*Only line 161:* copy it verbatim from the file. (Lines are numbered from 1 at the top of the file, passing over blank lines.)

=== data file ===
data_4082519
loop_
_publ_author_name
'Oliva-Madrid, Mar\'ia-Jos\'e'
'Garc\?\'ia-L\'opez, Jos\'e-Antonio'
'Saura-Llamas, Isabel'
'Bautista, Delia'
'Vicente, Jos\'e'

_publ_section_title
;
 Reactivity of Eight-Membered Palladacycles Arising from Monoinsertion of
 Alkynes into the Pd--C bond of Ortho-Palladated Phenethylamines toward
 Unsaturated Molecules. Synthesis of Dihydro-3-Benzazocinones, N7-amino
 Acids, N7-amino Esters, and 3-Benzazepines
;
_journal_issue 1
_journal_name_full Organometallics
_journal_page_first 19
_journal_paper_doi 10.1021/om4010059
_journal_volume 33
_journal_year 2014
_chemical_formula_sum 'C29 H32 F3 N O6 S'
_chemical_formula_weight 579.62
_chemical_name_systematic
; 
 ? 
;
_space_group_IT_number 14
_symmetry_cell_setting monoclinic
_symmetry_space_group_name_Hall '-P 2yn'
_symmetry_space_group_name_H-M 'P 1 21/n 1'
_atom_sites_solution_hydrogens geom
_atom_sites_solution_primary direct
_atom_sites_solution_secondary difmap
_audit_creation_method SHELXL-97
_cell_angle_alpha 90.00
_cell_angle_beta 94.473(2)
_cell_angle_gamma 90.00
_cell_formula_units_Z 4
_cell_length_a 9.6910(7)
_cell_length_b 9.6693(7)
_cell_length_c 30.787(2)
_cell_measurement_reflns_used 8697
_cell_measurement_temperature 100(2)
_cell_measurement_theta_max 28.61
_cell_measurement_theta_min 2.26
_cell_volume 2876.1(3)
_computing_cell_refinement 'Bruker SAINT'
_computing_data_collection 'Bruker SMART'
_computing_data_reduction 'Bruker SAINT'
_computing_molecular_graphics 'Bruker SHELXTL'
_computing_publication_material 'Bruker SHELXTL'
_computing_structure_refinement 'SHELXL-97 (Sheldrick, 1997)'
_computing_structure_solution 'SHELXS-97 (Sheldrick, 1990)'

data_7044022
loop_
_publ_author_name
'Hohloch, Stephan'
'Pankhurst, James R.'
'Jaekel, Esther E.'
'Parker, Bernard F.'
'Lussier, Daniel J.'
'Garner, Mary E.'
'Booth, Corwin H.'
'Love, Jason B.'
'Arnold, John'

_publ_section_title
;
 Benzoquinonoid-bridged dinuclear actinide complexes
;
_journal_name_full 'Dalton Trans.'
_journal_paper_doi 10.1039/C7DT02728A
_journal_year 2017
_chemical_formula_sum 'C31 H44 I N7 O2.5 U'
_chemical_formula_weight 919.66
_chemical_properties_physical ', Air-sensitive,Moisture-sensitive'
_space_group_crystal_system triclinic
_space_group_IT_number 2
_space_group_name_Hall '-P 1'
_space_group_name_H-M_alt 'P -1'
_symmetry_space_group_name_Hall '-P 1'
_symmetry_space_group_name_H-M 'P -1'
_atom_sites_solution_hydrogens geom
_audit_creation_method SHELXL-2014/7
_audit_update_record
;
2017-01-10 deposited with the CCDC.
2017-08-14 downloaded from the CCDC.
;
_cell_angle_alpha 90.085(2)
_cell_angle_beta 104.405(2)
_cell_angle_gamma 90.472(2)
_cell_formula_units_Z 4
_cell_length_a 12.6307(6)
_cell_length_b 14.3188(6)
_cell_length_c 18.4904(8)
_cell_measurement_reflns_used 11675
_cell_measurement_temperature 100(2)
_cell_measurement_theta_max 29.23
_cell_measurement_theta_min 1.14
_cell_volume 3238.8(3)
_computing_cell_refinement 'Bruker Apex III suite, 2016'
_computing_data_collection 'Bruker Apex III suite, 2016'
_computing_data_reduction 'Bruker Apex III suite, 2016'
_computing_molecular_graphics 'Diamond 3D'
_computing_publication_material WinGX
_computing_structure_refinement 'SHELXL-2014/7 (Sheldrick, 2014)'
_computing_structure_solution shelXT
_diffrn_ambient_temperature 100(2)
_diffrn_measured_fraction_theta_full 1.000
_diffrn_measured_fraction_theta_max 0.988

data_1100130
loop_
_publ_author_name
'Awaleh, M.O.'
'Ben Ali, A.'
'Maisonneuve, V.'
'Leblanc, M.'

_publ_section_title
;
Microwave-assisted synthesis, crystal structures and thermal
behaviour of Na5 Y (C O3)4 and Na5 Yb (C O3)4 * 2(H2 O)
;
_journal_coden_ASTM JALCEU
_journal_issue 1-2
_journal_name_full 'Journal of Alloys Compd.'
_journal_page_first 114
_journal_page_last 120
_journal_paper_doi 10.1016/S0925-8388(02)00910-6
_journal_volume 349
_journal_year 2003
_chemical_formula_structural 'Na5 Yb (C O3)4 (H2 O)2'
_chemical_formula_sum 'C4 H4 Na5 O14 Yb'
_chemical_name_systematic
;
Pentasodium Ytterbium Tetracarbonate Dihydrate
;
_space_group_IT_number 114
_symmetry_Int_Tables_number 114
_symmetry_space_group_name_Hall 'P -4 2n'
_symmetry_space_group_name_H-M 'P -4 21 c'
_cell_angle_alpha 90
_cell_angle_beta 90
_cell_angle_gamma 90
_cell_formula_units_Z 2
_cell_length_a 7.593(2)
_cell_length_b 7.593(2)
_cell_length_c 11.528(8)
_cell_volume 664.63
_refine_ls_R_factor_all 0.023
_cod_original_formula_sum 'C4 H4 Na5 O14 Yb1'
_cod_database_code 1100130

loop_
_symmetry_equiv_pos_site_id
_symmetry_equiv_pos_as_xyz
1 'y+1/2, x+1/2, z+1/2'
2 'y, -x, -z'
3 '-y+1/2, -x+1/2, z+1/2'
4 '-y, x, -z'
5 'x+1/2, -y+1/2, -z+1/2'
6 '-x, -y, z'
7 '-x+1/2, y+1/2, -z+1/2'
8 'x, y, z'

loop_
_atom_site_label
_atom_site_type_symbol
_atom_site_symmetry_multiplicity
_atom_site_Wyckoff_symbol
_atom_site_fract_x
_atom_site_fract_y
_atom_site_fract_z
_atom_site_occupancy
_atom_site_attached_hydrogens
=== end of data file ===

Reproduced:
6 '-x, -y, z'